Merge's Blog

Yet another example of lack of client responsiveness

Earlier this week, I told you about Lester, an ACT consultant we hired back in September who didn’t comprehend how important it was to think strategically and be responsive to clients’ needs.  I promised that I would tell you what happened recently that reminded me once again of Lester – this time my experience with another ACT consultant, let’s call him Colbert.

About two weeks ago, my business manager Paulene got a new desktop computer that created unexpected problems with our ACT system.  Given that this was something that went beyond our everyday troubleshooting capabilities, we needed to hire an ACT consultant again!  Clearly though, given our past experience, it was not going to be Lester!  Since time was of the essence, after some quick research over the Internet, we hired Colbert.  My conversation with him was almost identical to the one I had with Lester about six months ago – we needed a one-time installation with enough knowledge transfer so that we could handle routine issues on our own; my goal was for this to be the start of a long-term relationship so that we could go to Colbert as our resource person when we had out-of-the-ordinary ACT issues in the future.  We came to agreement and the work was scheduled for the following Wednesday.  On Monday, two days before the work was to be done, I received an email invoice from Colbert asking for pre-payment, either by credit card or by cheque.  That evening, I issued and mailed a cheque, letting Colbert know by return email that the “cheque was in the mail.”  The next morning, when I got to my office, there was a reply waiting for me in my in-basket.  Colbert was cancelling the planned work until he received the cheque.  A little shocked (the invoice was less than $300), I called him.  He was clearly in a bad mood when I called (not sure why), and the conversation went downhill in less than 30 seconds.

“I’m not doing any work until I get paid,” he said.

“The cheque went out last night, it should arrive by the end of this week,” I responded.

“The only way I’ll do it is if you give me a credit card number right now.”

“I’d prefer not to, you gave me the option to pay by either cheque or credit card, and cheques are easier to track in our accounting system.”

“Clearly you don’t understand the concept of prepayment,” he replied rudely.

Nonplussed, I paused.  Taking a deep breath, I tried again.

“Seriously?  You’re going to hold everything up for an amount this small?  We were counting on having the work done tomorrow.  If we’re going to have a long-term relationship with one another, our level of trust has to go beyond $300.”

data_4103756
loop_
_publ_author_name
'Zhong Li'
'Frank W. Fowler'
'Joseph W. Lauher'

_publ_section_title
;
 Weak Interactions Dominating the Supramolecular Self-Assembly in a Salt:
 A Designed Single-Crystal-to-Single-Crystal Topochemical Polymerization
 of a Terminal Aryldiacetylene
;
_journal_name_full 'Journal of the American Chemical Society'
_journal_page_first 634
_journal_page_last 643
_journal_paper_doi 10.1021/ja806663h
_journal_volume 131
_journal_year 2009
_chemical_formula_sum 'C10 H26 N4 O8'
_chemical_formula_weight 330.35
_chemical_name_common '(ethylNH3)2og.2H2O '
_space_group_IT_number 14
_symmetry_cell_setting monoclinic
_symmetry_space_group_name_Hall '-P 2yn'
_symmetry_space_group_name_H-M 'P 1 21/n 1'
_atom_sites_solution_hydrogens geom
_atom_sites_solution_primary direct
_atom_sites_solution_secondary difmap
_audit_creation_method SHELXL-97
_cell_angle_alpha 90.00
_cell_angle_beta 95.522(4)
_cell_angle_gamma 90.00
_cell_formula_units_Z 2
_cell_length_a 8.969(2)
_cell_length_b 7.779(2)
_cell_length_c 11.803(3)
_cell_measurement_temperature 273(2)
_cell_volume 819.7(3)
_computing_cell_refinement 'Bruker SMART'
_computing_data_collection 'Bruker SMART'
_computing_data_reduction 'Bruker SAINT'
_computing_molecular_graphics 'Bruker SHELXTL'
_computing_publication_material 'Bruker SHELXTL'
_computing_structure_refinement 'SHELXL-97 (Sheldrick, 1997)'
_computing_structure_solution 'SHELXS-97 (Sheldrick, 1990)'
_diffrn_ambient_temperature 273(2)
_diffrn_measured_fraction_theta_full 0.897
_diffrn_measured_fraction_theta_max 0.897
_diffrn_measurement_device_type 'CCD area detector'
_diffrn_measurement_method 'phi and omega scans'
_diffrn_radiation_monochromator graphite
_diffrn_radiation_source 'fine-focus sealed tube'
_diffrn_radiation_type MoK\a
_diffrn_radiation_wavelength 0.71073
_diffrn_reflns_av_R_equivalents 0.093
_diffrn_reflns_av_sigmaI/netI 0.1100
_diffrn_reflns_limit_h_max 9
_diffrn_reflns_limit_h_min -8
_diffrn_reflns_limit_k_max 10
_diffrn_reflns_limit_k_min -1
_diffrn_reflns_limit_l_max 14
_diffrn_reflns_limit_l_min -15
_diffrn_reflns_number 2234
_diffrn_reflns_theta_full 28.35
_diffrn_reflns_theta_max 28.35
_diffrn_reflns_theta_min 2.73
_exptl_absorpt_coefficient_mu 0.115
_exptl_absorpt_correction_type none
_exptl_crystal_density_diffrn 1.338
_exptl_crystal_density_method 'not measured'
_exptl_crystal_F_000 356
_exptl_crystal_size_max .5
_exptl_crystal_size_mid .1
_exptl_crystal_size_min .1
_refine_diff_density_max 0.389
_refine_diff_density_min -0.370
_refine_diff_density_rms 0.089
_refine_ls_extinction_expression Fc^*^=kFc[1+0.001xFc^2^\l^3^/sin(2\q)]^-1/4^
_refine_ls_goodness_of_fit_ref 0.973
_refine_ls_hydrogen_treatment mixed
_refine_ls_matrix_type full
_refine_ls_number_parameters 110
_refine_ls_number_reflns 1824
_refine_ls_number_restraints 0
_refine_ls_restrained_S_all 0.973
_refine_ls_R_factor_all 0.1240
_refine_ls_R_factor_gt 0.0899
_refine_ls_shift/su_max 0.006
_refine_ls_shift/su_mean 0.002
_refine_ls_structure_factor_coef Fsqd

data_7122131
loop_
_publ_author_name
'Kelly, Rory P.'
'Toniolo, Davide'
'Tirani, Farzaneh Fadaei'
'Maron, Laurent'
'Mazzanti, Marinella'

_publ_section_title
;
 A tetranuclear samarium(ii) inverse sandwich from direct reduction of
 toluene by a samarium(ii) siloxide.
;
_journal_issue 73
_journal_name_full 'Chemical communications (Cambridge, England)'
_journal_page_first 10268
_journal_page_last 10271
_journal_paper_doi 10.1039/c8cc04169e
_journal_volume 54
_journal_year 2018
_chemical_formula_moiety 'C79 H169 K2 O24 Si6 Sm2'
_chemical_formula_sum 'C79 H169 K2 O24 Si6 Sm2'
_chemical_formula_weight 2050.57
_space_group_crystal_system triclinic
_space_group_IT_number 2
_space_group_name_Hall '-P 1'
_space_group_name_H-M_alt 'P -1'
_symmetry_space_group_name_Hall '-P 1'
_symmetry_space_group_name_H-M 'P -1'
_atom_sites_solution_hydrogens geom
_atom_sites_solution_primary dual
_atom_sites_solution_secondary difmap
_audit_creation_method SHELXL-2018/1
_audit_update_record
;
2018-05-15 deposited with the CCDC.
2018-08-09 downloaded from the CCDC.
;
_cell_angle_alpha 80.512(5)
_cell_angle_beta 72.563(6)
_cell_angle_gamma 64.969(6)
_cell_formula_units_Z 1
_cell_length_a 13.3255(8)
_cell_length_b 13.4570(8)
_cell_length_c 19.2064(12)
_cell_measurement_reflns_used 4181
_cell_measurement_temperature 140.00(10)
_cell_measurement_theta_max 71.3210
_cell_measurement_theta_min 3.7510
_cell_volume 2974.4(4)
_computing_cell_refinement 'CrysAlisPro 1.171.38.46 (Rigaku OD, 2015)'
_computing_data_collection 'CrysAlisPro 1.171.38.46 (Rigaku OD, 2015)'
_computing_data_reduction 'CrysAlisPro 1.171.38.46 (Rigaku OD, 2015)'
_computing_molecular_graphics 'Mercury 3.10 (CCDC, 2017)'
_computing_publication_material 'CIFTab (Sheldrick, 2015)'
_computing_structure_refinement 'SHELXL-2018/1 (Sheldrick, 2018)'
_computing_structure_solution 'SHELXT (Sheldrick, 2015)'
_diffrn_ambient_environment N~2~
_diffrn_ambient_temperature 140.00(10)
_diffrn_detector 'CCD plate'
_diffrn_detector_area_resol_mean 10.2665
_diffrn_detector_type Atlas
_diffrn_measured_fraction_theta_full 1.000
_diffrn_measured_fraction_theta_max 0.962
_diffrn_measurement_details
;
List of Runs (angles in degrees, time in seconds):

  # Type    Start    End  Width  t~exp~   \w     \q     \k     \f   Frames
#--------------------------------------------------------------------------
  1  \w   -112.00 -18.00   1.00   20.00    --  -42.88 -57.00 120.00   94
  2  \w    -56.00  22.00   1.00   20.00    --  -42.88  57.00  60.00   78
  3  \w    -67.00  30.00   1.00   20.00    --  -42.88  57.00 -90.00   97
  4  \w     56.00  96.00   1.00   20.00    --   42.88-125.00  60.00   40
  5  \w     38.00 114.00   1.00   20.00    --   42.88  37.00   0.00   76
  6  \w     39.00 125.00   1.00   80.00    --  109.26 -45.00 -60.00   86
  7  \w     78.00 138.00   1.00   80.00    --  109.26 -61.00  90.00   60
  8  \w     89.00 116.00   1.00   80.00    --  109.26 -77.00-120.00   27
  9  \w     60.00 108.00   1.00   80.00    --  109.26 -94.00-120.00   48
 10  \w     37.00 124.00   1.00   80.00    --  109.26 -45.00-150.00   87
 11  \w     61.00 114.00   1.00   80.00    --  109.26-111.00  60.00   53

“Well then maybe we should end this relationship right now.”

I barely got out an “okay” as the phone slammed down loudly in my ear.

So there I was … left in the lurch, one day before we hoped to have resolved our problems and be up and fully running!  Once again, someone else who simply didn’t “get” that thinking strategically and being responsive to your client’s needs are a precursor to success in business and leadership!

So I’ve got to ask again – what has been your experience?  Do you agree with me, or do you think Colbert’s behaviour and actions were justified?  I’d love to know your thoughts – add a comment below.

So did Paulene ever get her ACT system up and running?  The answer in next Monday’s blog post!

2 Comments

  • I whole heartedly agree – many “business” people just don’t get it.
    On a personal basis (as a customer/client), if I am looking at something that requires a substantial investment on my part, I do a lot of research. I will contact several potential suppliers and ask questions. Once some of them understand that I am not ready to commit just yet, they slough me off – no immediate payback. But if I find a supplier that will answer my questions and spend time with me, I will usually go back to them when I am ready – even if it means paying a bit more – simply because I trust them to be honest and to help me.

    Reply
  • Thanks Rick, it’s good to know that I’m not alone in my perspective. Trust is so critical in building a relationship, and good relationships are just plain ol’ good business!!

    Reply

Leave a Reply

Your email address will not be published.

This site uses Akismet to reduce spam. Learn how your comment data is processed.